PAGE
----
Government Publishes New Data Retention Bill

Author:Mr Philip Nolan and Jevan Neilan
Profession:Mason Hayes & Curran
 
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On 3 October 2017, the Irish government published the general scheme of the Communications (Retention of Data) Bill 2017 (the "Bill"). The Bill is a response to recent judgments of the Court of Justice of the European Union (the "CJEU"), specifically the 2014 Digital Rights Ireland case and the 2016 Tele2/Watson case.

The Bill concerns the retention of metadata by communications service providers. Metadata includes IP addresses, time stamps, call durations, and the size of communications.  

The Bill does not cover the retention of the actual content of communications. Nevertheless, the content of communications are likely to be captured by data protection legislation.

Invalidated directive

In 2014, the Digital Rights Ireland case was referred from the Irish High Court to the CJEU for a preliminary ruling on the validity of the EU Data Retention Directive 2006/24/EC (the "Directive"). In Ireland, the Directive was transposed into law by the Communications (Retention of Data) Act 2011 (the "2011 Act").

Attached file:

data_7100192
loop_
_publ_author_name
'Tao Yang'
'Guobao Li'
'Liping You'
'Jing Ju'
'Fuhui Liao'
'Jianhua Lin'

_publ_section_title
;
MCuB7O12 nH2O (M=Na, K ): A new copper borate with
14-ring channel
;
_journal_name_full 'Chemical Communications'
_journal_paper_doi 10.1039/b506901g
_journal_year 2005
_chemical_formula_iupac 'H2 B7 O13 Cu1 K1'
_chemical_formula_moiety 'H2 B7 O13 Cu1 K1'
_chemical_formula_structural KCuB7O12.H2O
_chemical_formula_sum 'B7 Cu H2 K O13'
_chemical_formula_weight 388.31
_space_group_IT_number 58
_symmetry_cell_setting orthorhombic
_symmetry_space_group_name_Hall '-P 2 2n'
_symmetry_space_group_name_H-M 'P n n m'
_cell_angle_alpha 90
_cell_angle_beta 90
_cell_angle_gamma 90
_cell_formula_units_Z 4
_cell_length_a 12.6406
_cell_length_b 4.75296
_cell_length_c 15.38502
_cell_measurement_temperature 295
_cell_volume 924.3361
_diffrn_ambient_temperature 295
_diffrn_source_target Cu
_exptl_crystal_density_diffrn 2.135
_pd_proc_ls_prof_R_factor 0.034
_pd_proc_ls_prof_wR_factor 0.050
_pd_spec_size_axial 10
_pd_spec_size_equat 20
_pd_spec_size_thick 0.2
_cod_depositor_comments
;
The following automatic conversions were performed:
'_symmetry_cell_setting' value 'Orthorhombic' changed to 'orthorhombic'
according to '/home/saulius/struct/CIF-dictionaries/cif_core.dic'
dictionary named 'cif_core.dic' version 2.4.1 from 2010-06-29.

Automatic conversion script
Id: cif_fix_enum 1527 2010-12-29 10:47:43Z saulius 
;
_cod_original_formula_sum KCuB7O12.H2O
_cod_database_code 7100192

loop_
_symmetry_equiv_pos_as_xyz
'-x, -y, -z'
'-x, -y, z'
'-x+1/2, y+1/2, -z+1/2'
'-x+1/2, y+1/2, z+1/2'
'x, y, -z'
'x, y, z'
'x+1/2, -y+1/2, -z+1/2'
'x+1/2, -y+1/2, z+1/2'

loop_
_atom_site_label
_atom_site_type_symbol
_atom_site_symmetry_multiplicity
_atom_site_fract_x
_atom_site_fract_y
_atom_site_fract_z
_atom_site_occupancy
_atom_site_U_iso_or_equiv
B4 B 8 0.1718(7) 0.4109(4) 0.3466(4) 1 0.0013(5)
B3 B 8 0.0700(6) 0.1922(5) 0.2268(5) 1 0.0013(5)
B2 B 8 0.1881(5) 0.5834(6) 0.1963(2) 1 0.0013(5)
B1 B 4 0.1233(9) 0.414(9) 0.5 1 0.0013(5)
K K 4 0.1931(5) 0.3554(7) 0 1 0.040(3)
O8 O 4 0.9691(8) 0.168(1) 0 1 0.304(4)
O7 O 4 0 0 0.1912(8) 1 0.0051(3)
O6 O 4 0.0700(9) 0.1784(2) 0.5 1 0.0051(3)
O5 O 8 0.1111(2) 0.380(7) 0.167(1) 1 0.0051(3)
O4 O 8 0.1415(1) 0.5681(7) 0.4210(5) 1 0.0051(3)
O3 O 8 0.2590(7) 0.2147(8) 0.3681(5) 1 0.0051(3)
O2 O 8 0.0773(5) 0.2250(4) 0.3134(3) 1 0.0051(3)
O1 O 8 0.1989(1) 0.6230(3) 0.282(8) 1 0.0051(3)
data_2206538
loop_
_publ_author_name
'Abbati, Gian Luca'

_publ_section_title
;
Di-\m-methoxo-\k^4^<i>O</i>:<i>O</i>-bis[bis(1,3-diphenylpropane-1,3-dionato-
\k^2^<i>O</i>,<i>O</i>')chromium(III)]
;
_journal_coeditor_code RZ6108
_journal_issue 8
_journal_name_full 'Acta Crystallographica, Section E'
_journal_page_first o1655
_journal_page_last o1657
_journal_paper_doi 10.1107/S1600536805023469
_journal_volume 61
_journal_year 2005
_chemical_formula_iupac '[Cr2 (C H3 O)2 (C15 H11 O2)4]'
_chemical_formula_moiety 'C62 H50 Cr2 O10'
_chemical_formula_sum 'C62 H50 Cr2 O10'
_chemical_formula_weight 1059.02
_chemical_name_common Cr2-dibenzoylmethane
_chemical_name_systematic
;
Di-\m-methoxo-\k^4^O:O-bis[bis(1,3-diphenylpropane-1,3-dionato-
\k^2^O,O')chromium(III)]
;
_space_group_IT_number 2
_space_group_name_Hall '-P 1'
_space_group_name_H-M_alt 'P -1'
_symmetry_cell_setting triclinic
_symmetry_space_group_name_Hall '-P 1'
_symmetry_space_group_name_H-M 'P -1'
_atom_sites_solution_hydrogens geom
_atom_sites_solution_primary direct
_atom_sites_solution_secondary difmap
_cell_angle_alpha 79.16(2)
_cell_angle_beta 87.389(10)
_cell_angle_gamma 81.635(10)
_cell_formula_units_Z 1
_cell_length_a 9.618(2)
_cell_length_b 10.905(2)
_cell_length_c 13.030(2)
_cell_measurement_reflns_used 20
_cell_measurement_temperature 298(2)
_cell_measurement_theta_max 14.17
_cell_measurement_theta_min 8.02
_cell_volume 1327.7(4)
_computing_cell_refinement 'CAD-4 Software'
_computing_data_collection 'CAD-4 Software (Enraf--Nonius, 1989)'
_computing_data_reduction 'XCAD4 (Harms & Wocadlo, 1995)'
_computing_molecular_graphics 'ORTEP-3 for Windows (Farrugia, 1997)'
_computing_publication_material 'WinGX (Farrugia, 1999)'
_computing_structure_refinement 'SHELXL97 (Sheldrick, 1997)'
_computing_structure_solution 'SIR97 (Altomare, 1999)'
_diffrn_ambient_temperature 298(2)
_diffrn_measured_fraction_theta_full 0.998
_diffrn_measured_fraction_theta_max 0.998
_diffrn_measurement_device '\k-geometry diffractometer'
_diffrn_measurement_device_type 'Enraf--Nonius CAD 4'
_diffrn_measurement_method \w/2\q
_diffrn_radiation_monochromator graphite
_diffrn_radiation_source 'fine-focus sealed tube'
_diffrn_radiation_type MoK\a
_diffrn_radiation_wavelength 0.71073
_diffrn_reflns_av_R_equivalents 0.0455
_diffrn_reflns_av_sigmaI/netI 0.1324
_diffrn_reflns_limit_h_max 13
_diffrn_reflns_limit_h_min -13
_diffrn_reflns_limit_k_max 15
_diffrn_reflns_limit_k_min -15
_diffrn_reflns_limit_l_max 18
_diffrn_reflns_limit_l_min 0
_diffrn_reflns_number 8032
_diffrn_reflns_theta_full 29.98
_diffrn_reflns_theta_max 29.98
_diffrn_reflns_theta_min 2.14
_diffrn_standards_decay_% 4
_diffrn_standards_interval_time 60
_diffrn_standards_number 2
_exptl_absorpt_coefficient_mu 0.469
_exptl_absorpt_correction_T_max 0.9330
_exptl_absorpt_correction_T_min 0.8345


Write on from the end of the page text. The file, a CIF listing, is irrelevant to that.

The Directive introduced laws compelling the storage of telecommunications data. It required the collection and retention of traffic and location data by companies such as mobile and broadband providers for a period of up to two years.

In Digital Rights Ireland, the CJEU acknowledged that the Directive had a legitimate objective in seeking to fight serious crime. However, it ultimately held the Directive breached EU law for allowing indiscriminate surveillance of EU citizens. The broad and far-reaching Directive breached fundamental European rights. The Directive did not limit the:

categories of individuals method of communications, or types of traffic data that were collected on foot of the Directive. Further, the Directive was silent as to the retention period for this type of data. While fundamental rights can be limited in circumstances where the limitation is necessary and proportionate to the objectives sought, the Directive did not comply with this principle.

The judgment left the 2011 Act, which had largely mirrored the Directive, with questionable legal standing. The CJEU had declared the Directive invalid, but no domestic repeal of the 2011 Act followed.

In 2015, the European Parliament's Legal Services published an opinion setting out specific guidance for legislating in the wake of the Digital Rights Ireland decision. The European Commission subsequently confirmed that "the decision of whether or not to introduce national data retention laws is...

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